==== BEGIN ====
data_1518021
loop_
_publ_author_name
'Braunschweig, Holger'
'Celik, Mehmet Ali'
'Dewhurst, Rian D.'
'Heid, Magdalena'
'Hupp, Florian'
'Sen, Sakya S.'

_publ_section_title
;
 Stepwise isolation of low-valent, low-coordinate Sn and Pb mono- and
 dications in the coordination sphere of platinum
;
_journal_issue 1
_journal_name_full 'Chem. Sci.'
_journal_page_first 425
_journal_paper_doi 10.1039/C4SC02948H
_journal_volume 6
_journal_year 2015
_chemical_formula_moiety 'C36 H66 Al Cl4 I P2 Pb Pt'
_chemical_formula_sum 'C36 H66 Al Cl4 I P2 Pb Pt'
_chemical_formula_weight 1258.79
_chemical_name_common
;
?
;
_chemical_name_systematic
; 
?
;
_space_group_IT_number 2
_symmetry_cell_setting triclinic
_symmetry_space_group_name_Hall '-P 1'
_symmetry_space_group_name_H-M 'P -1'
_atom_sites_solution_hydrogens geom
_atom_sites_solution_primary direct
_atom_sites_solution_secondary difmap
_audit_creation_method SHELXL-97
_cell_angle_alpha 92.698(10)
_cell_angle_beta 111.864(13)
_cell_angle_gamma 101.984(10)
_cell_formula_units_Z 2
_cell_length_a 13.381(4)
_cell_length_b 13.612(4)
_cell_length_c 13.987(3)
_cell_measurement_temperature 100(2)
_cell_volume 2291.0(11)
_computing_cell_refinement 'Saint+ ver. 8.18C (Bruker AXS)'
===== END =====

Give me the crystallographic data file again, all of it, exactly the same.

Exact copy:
data_1518021
loop_
_publ_author_name
'Braunschweig, Holger'
'Celik, Mehmet Ali'
'Dewhurst, Rian D.'
'Heid, Magdalena'
'Hupp, Florian'
'Sen, Sakya S.'

_publ_section_title
;
 Stepwise isolation of low-valent, low-coordinate Sn and Pb mono- and
 dications in the coordination sphere of platinum
;
_journal_issue 1
_journal_name_full 'Chem. Sci.'
_journal_page_first 425
_journal_paper_doi 10.1039/C4SC02948H
_journal_volume 6
_journal_year 2015
_chemical_formula_moiety 'C36 H66 Al Cl4 I P2 Pb Pt'
_chemical_formula_sum 'C36 H66 Al Cl4 I P2 Pb Pt'
_chemical_formula_weight 1258.79
_chemical_name_common
;
?
;
_chemical_name_systematic
; 
?
;
_space_group_IT_number 2
_symmetry_cell_setting triclinic
_symmetry_space_group_name_Hall '-P 1'
_symmetry_space_group_name_H-M 'P -1'
_atom_sites_solution_hydrogens geom
_atom_sites_solution_primary direct
_atom_sites_solution_secondary difmap
_audit_creation_method SHELXL-97
_cell_angle_alpha 92.698(10)
_cell_angle_beta 111.864(13)
_cell_angle_gamma 101.984(10)
_cell_formula_units_Z 2
_cell_length_a 13.381(4)
_cell_length_b 13.612(4)
_cell_length_c 13.987(3)
_cell_measurement_temperature 100(2)
_cell_volume 2291.0(11)
_computing_cell_refinement 'Saint+ ver. 8.18C (Bruker AXS)'